State’s unemployment rate falls to 18% as outdoor hospitality reopens

Decision to delay full reopening likely to slow recovery

The youth unemployment rate was put at 44 per cent, one of the highest rates on record. Photograph: iStock

The youth unemployment rate was put at 44 per cent, one of the highest rates on record. Photograph: iStock

 

The State’s Covid-adjusted unemployment rate fell to 18.3 per cent in June, down from 21.9 per cent the previous month, as outdoor hospitality reopened after months of lockdown.

The latest figures from the Central Statistics Office (CSO) suggest around 408,000 people remained either out of work or in receipt of the Government’s pandemic unemployment payment (PUP) in June.

The Government has paused the reopening of indoor hospitality services for at least another three weeks until more information about the Delta variant of Covid-19 becomes available.

The delay in the next stage of reopening is expected to slow the pace of recovery.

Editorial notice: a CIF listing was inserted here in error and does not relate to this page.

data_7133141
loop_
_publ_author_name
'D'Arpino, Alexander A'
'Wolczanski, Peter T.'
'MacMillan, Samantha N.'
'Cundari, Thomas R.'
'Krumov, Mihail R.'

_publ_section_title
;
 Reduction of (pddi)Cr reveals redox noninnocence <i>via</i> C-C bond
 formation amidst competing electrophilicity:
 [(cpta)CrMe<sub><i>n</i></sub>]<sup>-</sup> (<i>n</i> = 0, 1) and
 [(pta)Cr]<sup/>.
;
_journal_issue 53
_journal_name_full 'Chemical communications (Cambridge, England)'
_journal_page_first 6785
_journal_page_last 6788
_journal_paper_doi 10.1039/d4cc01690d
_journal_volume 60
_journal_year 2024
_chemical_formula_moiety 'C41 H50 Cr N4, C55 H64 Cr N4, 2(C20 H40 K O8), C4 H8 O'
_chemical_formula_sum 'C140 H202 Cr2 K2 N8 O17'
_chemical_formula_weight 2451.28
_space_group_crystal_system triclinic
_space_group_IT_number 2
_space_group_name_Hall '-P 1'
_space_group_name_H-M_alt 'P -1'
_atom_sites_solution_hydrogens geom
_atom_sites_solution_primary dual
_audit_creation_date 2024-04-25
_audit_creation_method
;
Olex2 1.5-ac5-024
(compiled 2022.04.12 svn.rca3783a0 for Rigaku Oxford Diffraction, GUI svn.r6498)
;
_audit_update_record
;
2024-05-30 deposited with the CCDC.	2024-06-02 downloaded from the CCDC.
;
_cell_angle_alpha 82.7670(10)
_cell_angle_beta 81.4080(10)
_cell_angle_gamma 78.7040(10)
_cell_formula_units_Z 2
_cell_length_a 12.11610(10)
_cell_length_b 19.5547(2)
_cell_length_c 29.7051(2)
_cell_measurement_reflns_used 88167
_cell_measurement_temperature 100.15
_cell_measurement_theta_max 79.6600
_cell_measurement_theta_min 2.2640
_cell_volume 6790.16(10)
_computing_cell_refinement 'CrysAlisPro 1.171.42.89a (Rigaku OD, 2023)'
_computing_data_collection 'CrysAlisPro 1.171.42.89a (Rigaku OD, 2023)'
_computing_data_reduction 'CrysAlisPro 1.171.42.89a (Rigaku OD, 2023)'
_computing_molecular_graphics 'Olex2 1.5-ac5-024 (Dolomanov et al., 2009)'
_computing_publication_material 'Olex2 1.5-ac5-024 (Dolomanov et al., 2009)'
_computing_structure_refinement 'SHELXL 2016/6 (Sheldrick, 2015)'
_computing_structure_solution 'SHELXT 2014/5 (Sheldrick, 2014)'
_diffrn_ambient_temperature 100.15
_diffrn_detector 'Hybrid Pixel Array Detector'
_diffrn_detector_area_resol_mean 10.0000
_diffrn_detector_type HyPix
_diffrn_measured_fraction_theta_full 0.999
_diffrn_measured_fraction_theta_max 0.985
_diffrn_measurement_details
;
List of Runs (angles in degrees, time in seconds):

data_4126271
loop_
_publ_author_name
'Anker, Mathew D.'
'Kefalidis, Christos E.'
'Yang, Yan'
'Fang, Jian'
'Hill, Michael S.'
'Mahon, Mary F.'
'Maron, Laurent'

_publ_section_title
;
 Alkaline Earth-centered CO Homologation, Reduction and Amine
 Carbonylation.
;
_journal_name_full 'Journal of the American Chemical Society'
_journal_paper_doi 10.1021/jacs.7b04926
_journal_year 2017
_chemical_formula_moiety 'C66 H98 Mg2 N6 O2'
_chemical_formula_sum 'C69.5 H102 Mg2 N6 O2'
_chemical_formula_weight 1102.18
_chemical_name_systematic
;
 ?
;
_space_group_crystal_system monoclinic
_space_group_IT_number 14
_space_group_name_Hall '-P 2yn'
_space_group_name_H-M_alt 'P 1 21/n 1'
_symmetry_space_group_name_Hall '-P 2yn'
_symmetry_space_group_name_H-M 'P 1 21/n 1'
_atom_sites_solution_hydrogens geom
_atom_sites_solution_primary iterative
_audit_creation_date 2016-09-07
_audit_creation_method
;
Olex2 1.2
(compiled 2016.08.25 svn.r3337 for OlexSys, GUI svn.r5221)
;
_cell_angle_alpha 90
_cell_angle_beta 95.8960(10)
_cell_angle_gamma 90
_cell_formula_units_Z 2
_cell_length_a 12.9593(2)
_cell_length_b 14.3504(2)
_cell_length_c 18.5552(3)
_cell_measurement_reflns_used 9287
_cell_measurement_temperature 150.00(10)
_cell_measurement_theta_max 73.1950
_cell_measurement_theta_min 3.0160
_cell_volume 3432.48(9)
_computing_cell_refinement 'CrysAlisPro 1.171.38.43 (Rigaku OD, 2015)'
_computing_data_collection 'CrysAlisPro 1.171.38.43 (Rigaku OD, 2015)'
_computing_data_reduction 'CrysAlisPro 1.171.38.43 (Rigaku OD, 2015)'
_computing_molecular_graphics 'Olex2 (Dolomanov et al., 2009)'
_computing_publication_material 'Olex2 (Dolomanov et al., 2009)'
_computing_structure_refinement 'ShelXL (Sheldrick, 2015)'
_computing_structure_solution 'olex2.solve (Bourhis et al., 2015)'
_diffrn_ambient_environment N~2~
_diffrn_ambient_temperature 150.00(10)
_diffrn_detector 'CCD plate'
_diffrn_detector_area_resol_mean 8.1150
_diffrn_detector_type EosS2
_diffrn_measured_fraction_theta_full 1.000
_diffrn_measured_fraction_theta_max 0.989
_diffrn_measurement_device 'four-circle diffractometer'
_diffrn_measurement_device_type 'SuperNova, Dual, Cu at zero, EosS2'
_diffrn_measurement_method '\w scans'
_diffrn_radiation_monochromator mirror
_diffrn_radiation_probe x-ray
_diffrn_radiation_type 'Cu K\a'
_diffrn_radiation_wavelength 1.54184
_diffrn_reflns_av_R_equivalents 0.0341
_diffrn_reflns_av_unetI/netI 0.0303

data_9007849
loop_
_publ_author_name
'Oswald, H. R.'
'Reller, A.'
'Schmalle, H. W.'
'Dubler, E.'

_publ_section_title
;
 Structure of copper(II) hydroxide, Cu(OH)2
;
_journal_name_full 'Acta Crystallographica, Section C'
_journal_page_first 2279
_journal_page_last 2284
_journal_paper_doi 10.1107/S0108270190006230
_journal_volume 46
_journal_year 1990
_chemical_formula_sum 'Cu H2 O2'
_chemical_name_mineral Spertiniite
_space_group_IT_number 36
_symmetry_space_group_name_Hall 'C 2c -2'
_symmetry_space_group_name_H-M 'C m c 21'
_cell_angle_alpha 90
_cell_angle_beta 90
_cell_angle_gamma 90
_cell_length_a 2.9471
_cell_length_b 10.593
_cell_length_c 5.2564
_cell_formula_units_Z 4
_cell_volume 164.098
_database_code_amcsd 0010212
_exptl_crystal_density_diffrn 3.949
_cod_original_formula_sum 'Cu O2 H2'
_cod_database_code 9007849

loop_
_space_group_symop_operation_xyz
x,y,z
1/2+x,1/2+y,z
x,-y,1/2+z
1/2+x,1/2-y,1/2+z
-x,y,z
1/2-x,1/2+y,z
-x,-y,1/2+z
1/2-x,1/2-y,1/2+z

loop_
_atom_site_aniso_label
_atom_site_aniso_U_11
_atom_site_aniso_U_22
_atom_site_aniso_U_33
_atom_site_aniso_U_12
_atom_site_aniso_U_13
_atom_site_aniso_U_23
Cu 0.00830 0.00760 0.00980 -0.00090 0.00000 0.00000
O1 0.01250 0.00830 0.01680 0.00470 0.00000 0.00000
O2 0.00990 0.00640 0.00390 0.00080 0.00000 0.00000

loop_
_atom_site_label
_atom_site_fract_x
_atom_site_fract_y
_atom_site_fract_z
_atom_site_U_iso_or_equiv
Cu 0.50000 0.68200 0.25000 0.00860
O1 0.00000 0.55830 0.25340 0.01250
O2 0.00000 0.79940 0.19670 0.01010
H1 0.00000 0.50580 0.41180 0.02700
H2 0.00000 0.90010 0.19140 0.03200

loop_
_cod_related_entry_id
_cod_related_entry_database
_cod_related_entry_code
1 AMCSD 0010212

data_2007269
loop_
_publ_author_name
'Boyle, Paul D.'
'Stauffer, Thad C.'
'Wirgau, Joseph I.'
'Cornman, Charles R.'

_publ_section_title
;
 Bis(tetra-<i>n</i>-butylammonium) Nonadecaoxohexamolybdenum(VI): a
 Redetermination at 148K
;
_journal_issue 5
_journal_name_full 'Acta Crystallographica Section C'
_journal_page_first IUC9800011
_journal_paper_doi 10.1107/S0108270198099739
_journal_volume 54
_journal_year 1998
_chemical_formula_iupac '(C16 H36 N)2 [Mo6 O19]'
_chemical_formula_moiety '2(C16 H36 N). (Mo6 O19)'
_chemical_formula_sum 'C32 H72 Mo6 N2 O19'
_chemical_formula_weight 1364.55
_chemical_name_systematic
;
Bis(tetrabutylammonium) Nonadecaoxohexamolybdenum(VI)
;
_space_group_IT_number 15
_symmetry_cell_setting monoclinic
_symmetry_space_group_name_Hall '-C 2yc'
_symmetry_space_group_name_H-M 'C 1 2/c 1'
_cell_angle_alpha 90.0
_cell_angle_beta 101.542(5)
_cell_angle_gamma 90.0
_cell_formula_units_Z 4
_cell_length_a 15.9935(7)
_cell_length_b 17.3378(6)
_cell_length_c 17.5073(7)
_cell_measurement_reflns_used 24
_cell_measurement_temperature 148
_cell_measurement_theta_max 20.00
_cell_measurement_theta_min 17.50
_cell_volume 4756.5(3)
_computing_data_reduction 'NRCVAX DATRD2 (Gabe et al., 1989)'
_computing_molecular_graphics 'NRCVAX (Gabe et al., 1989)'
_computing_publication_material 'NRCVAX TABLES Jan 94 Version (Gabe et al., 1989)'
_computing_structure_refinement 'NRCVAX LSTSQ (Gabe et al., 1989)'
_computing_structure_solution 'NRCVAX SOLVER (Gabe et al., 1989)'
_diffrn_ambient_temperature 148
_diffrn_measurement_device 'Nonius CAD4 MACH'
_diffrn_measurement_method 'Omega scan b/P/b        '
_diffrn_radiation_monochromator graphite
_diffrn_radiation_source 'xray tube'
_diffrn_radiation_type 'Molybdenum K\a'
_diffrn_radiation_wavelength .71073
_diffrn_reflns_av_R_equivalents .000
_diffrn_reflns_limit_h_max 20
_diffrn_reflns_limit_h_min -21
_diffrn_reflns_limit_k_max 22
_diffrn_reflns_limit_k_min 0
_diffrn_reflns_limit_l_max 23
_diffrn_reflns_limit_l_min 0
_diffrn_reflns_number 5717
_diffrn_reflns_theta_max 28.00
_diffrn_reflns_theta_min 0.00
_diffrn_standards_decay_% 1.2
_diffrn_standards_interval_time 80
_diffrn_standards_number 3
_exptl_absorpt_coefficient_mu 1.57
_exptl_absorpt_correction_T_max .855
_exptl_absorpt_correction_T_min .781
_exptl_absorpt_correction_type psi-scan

The youth unemployment rate was put at 44 per cent, one of the highest rates on record. However, it was down considerably on the previous month, when the rate was put at 58 per cent.

The standard measure of unemployment, which does not include PUP recipients, was put at 7.6 per cent.

The figures do not include the near 300,000 people benefiting from the Employment Wage Subsidy Scheme (EWSS).

Downward trend

“Today’s numbers indicate a further positive downward trend in the Covid-19 adjusted unemployment rate, which stood at 18.3 per cent in June,” Jack Kennedy, economist at recruitment website Indeed, said.

“This decrease can be attributed to further business reopening and people finally being able to return to their jobs in sectors that have been suspended for months,” he said.

“The leisure and retail sectors opening up more also have the added benefit of giving people the opportunity to spend their discretionary income locally, which hopefully will give a boost to their communities and help stimulate further jobs,” Mr Kennedy said.

“However the worry will remain for those in sectors such as aviation or entertainment that will likely be the last to resume full activity. Similarly, with a delay to the next stage of reopening announced, it’s likely we’ll see recovery slow until it’s safe to recommence the recovery roadmap,” he said.